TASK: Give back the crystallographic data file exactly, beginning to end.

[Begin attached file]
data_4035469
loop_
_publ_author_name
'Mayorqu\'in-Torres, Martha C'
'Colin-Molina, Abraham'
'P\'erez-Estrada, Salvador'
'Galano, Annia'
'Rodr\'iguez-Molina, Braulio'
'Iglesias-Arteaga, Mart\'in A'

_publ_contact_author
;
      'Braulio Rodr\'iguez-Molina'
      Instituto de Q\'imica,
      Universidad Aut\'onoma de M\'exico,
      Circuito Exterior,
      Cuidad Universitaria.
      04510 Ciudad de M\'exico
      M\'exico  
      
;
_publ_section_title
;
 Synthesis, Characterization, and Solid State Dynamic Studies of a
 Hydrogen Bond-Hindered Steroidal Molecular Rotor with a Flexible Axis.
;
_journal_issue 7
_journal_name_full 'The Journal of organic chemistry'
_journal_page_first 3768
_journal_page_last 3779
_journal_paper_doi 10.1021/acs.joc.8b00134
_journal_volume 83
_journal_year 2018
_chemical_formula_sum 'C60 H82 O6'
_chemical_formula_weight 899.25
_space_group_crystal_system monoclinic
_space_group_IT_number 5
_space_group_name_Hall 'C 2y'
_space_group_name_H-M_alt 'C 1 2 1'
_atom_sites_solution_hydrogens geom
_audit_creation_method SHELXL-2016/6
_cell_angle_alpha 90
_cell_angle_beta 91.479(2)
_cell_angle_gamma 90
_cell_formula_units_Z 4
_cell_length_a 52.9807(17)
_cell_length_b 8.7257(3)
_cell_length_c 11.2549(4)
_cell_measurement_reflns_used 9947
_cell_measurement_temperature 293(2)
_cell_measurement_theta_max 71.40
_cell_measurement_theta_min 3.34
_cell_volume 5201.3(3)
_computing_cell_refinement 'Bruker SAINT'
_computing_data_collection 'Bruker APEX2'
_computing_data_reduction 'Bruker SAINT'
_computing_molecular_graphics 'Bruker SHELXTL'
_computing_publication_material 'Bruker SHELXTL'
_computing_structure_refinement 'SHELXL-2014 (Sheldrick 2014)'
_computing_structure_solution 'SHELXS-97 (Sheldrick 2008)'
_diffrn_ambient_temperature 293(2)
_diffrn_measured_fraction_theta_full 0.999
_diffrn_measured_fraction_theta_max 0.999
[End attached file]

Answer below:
data_4035469
loop_
_publ_author_name
'Mayorqu\'in-Torres, Martha C'
'Colin-Molina, Abraham'
'P\'erez-Estrada, Salvador'
'Galano, Annia'
'Rodr\'iguez-Molina, Braulio'
'Iglesias-Arteaga, Mart\'in A'

_publ_contact_author
;
      'Braulio Rodr\'iguez-Molina'
      Instituto de Q\'imica,
      Universidad Aut\'onoma de M\'exico,
      Circuito Exterior,
      Cuidad Universitaria.
      04510 Ciudad de M\'exico
      M\'exico  
      
;
_publ_section_title
;
 Synthesis, Characterization, and Solid State Dynamic Studies of a
 Hydrogen Bond-Hindered Steroidal Molecular Rotor with a Flexible Axis.
;
_journal_issue 7
_journal_name_full 'The Journal of organic chemistry'
_journal_page_first 3768
_journal_page_last 3779
_journal_paper_doi 10.1021/acs.joc.8b00134
_journal_volume 83
_journal_year 2018
_chemical_formula_sum 'C60 H82 O6'
_chemical_formula_weight 899.25
_space_group_crystal_system monoclinic
_space_group_IT_number 5
_space_group_name_Hall 'C 2y'
_space_group_name_H-M_alt 'C 1 2 1'
_atom_sites_solution_hydrogens geom
_audit_creation_method SHELXL-2016/6
_cell_angle_alpha 90
_cell_angle_beta 91.479(2)
_cell_angle_gamma 90
_cell_formula_units_Z 4
_cell_length_a 52.9807(17)
_cell_length_b 8.7257(3)
_cell_length_c 11.2549(4)
_cell_measurement_reflns_used 9947
_cell_measurement_temperature 293(2)
_cell_measurement_theta_max 71.40
_cell_measurement_theta_min 3.34
_cell_volume 5201.3(3)
_computing_cell_refinement 'Bruker SAINT'
_computing_data_collection 'Bruker APEX2'
_computing_data_reduction 'Bruker SAINT'
_computing_molecular_graphics 'Bruker SHELXTL'
_computing_publication_material 'Bruker SHELXTL'
_computing_structure_refinement 'SHELXL-2014 (Sheldrick 2014)'
_computing_structure_solution 'SHELXS-97 (Sheldrick 2008)'
_diffrn_ambient_temperature 293(2)
_diffrn_measured_fraction_theta_full 0.999
_diffrn_measured_fraction_theta_max 0.999